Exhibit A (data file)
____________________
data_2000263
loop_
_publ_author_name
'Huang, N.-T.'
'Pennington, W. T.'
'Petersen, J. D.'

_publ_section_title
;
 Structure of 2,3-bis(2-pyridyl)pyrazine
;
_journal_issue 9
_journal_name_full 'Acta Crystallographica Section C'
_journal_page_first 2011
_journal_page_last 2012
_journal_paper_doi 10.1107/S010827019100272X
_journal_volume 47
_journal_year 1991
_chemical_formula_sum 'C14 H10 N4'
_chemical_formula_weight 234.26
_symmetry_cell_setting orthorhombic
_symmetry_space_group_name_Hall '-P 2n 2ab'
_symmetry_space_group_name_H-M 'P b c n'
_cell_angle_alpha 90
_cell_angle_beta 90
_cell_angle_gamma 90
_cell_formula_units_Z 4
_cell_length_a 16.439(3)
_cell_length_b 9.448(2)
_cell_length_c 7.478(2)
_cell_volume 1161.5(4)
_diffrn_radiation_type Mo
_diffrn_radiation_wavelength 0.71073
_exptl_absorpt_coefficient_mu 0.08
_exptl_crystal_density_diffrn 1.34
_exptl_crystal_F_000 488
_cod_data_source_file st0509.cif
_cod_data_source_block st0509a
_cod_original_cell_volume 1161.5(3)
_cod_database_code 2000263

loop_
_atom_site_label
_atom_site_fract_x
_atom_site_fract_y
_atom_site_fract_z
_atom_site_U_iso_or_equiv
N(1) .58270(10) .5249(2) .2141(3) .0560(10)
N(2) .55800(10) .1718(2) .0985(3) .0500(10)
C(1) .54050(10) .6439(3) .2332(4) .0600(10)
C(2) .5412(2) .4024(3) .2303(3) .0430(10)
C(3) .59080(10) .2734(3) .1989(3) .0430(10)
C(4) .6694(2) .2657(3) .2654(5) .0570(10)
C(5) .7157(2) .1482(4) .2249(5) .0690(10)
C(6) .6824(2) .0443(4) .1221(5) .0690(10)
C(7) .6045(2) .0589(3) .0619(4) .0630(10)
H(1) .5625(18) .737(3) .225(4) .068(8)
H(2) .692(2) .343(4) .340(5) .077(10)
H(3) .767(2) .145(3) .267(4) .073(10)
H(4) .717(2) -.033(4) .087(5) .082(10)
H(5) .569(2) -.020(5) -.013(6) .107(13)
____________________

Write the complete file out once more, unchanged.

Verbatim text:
data_2000263
loop_
_publ_author_name
'Huang, N.-T.'
'Pennington, W. T.'
'Petersen, J. D.'

_publ_section_title
;
 Structure of 2,3-bis(2-pyridyl)pyrazine
;
_journal_issue 9
_journal_name_full 'Acta Crystallographica Section C'
_journal_page_first 2011
_journal_page_last 2012
_journal_paper_doi 10.1107/S010827019100272X
_journal_volume 47
_journal_year 1991
_chemical_formula_sum 'C14 H10 N4'
_chemical_formula_weight 234.26
_symmetry_cell_setting orthorhombic
_symmetry_space_group_name_Hall '-P 2n 2ab'
_symmetry_space_group_name_H-M 'P b c n'
_cell_angle_alpha 90
_cell_angle_beta 90
_cell_angle_gamma 90
_cell_formula_units_Z 4
_cell_length_a 16.439(3)
_cell_length_b 9.448(2)
_cell_length_c 7.478(2)
_cell_volume 1161.5(4)
_diffrn_radiation_type Mo
_diffrn_radiation_wavelength 0.71073
_exptl_absorpt_coefficient_mu 0.08
_exptl_crystal_density_diffrn 1.34
_exptl_crystal_F_000 488
_cod_data_source_file st0509.cif
_cod_data_source_block st0509a
_cod_original_cell_volume 1161.5(3)
_cod_database_code 2000263

loop_
_atom_site_label
_atom_site_fract_x
_atom_site_fract_y
_atom_site_fract_z
_atom_site_U_iso_or_equiv
N(1) .58270(10) .5249(2) .2141(3) .0560(10)
N(2) .55800(10) .1718(2) .0985(3) .0500(10)
C(1) .54050(10) .6439(3) .2332(4) .0600(10)
C(2) .5412(2) .4024(3) .2303(3) .0430(10)
C(3) .59080(10) .2734(3) .1989(3) .0430(10)
C(4) .6694(2) .2657(3) .2654(5) .0570(10)
C(5) .7157(2) .1482(4) .2249(5) .0690(10)
C(6) .6824(2) .0443(4) .1221(5) .0690(10)
C(7) .6045(2) .0589(3) .0619(4) .0630(10)
H(1) .5625(18) .737(3) .225(4) .068(8)
H(2) .692(2) .343(4) .340(5) .077(10)
H(3) .767(2) .145(3) .267(4) .073(10)
H(4) .717(2) -.033(4) .087(5) .082(10)
H(5) .569(2) -.020(5) -.013(6) .107(13)